Last year I signed up for Orson Scott Card’s Ender’s Game. Regardless of my opinion of his personal politics, Ender’s Gameis the best science fiction novel I’ve ever read. It is the yardstick by which I measure all the others. Additionally, in my time working with middle schoolers, I’ve found it to be remarkably easy to ‘hand sell.’ I follow a brief summary of the plot with the warning, “But it’s pretty violent, so I wouldn’t read it if that will bother you.” It works every time. And even though it was cold and drizzling on the evening of April 23rd, 2012, I had no problem distributing my copies.
This year, as I read through the list of available titles my eyes landed on two likely candidates – The Lightning Thief and Looking for Alaska. After considering the age groupings of the youth in my neighborhood, I decided to go for Looking for Alaska. I am a huge fan of John Green and love his books. I’ve read all of his books and enjoyed them greatly. I was very excited when I found out I would be getting a box of Looking for Alaska to distribute!

I happily picked up my box for World Book Night at my local distribution center (my local, independent book store), and put the box in the trunk of my car. Over the next couple of days I began to feel uneasy, but couldn’t quite put my finger on the cause. As I began planning how I would distribute the books I remembered. Looking for Alaska is the one John Green book I didn’t finish. I’ve only read half of it. Those of you who have read it will know exactly where I stopped. If you haven’t read it…you should probably stop reading here. Approximately 6 months before I picked up Looking for AlaskaI lost my best friend to cancer. ‘Best friend’ doesn’t really cover it, but I don’t think we have a decent descriptor for what she was to me in our language. More like a sister, really. I never finished the book because I couldn’t see well enough to read through my tears. Each time I picked it up I began sobbing. It was more than I could handle. I put the book back on the shelf, and did a fairly good job of pushing it into the darkest recesses of my memory. Some of you might wonder how I could have so easily forgotten my response to it. My only answer is that grief does really weird things to your brain. There is a lot I can’t remember from the first two years after Shannon died.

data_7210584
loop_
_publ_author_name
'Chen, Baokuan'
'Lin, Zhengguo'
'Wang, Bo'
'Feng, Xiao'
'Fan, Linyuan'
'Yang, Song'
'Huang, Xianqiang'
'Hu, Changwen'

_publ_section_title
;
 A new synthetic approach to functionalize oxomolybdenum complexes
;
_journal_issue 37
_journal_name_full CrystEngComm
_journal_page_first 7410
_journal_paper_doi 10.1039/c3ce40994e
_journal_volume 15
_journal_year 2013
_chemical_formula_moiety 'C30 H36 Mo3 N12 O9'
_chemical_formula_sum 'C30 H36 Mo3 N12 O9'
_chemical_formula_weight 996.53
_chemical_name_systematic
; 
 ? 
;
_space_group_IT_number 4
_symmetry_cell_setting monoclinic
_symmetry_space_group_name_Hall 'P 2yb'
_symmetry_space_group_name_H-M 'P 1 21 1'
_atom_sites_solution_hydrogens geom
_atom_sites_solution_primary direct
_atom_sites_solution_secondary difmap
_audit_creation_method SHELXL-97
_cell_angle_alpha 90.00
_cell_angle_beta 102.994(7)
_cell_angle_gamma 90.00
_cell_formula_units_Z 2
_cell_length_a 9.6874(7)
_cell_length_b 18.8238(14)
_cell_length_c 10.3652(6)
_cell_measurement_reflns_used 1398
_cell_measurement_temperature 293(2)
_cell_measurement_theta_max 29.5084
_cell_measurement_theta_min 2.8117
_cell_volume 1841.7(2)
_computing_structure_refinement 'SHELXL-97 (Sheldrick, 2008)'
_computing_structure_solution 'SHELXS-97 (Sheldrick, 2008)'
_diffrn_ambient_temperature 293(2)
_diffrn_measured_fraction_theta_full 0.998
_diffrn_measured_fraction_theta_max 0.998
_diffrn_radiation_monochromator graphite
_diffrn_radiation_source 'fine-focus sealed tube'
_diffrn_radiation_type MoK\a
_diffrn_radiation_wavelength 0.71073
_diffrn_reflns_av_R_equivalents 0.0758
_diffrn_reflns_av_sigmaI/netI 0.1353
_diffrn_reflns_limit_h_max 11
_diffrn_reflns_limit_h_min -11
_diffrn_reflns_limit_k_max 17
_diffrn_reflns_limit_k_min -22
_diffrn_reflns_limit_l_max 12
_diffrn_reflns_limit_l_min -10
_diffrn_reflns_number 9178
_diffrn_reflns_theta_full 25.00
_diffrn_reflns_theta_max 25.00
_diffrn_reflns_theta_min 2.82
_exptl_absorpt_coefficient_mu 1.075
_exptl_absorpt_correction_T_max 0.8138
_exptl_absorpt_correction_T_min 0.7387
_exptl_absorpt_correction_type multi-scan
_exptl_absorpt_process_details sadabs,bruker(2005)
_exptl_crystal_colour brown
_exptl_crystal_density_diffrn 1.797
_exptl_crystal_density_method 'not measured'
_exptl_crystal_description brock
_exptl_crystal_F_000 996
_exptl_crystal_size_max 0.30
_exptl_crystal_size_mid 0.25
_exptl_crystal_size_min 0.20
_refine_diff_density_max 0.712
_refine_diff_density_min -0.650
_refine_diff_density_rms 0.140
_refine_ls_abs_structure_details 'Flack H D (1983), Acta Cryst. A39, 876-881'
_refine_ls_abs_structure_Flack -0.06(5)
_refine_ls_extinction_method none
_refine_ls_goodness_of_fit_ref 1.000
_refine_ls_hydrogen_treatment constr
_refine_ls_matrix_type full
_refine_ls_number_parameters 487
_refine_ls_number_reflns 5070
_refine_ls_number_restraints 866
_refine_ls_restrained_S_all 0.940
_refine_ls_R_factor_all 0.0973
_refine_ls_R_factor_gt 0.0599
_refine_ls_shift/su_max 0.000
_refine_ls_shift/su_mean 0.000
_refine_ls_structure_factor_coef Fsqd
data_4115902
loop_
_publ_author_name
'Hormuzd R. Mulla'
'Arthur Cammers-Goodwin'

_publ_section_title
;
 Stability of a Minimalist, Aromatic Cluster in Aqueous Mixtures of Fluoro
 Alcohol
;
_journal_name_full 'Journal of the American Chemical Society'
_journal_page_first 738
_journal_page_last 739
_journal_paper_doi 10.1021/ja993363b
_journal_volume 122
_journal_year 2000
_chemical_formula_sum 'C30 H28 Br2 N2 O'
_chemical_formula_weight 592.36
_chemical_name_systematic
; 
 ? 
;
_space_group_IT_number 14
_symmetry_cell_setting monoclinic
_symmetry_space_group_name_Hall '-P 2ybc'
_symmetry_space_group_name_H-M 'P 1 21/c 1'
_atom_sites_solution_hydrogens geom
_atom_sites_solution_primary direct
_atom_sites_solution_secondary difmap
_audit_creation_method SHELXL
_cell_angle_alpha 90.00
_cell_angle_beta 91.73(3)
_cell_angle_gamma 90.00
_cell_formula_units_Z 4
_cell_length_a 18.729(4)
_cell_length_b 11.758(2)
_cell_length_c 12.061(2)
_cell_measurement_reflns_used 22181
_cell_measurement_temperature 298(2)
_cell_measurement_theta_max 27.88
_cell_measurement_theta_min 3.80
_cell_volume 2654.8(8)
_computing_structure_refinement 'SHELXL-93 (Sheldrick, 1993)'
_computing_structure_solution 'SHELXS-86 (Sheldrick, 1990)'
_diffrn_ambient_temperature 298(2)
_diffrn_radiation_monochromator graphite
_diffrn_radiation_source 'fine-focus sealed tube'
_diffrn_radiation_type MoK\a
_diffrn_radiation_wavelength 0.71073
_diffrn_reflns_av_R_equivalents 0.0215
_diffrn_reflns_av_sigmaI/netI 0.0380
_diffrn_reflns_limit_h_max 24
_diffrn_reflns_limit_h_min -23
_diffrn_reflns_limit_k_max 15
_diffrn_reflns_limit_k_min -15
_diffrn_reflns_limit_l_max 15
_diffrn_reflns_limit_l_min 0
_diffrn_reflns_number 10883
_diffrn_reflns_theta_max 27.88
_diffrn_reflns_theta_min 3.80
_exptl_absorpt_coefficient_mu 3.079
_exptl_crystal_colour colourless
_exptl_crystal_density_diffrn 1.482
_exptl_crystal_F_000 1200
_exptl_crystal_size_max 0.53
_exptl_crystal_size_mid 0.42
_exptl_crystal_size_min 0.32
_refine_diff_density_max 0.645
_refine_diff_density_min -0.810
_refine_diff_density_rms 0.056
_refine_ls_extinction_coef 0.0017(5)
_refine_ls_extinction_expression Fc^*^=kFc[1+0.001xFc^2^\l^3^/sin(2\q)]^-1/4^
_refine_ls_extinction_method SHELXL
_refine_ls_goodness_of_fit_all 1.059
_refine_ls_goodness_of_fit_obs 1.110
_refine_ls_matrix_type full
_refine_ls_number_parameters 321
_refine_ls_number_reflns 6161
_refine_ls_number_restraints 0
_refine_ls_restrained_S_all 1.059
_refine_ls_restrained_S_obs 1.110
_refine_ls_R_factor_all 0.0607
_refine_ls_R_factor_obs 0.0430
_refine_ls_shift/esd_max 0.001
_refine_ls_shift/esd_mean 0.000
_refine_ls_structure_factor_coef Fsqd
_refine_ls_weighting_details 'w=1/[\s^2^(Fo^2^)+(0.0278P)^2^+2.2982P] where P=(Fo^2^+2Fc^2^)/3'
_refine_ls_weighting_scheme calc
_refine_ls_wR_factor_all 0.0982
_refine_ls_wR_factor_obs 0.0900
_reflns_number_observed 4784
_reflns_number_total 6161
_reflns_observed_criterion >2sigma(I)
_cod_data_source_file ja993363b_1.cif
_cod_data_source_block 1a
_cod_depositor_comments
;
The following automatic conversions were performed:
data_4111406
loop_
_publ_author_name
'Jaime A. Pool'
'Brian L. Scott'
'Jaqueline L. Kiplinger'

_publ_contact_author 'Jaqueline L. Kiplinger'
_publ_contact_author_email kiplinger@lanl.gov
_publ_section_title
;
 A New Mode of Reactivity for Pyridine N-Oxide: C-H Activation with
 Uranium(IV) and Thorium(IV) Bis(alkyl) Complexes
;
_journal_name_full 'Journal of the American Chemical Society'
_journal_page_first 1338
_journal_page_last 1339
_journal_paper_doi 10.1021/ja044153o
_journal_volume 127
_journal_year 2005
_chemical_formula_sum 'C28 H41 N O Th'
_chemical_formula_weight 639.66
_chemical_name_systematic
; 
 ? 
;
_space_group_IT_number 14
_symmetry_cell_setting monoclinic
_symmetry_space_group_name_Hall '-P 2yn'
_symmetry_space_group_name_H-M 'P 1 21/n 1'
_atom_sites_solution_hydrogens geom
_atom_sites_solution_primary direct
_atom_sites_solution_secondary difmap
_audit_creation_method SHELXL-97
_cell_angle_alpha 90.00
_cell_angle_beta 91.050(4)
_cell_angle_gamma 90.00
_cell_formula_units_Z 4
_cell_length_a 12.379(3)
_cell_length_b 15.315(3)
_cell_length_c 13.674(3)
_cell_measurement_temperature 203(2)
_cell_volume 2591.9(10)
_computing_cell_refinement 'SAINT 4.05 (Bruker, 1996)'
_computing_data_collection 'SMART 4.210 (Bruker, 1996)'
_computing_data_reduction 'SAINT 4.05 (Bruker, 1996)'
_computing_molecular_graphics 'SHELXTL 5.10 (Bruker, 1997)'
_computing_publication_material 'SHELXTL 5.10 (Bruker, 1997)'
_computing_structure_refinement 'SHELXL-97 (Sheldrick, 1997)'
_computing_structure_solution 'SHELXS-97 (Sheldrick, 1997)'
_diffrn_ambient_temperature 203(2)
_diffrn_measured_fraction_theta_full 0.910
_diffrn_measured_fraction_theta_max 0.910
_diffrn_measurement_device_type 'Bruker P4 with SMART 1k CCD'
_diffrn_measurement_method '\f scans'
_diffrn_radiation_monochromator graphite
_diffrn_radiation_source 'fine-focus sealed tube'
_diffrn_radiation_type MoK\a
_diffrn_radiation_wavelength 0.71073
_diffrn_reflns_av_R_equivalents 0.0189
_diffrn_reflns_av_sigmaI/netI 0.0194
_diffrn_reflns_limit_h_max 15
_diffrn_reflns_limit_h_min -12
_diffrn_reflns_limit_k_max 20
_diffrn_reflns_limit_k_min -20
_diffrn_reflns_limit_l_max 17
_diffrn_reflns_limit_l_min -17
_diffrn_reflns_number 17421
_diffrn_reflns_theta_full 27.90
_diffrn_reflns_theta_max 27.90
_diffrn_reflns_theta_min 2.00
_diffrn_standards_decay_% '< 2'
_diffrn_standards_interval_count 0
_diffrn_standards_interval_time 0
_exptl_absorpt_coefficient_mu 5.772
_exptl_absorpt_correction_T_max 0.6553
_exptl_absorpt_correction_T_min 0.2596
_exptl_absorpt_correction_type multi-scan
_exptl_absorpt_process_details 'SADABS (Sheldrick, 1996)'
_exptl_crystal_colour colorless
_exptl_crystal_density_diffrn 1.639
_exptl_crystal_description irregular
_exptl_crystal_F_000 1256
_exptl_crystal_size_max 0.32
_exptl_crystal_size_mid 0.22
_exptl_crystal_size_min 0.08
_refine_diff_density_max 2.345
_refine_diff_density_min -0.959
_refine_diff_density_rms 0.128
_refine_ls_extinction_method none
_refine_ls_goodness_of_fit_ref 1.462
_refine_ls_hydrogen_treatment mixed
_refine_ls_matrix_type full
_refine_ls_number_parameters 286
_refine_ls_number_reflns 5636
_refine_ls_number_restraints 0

Picture from IMGFAVE
April 23rd came and went. I walk by my box of books every morning on my way to work. Eventually I know I will find a library colleague who works with older teens who will be able to make good use of these books. Until then, they are a reminder of the fact that sometimes I fail at library, and I need to learn to forgive myself.
*This odd title comes from a Tweet I can no longer find (I think the author erased it.) When I read it, it struck a chord deep within my librarian’s heart. Sometimes we all feel like we’ve failed at library. You are not alone.

Librarian Confessions: Ender’s Game Reactions

I have a rule that I have followed since the movie version of The Firm came out: never, EVER read the book before the movie if I haven’t already read it. WHY? Because I’m going to be CONSTANTLY comparing the two. If you haven’t read John Grisham’s The Firm, then you won’t be bothered by the huge change in the ending between the book and the movie. And don’t get me started on the major differences between the book and movie version of The First Wives Club. And it’s not just in adult fiction- how many knew someone who was upset by things that were left out of one of the Harry Potter movies? Or Beautiful Creatures

So when I mentioned to both That Guy and Karen that I’ve never read Ender’s Game, by their reactions I knew I was going to have to break my rule. If you didn’t know, Ender’s Game was published in 1985 and written by Orson Scott Card, and won both the Nebula and Hugo Awards. The sequel, Speaker of the Dead, also won the Nebula and Hugo Awards for it’s year, making Card the only author to win both awards back to back. Ender’s Game is being released into theaters this November.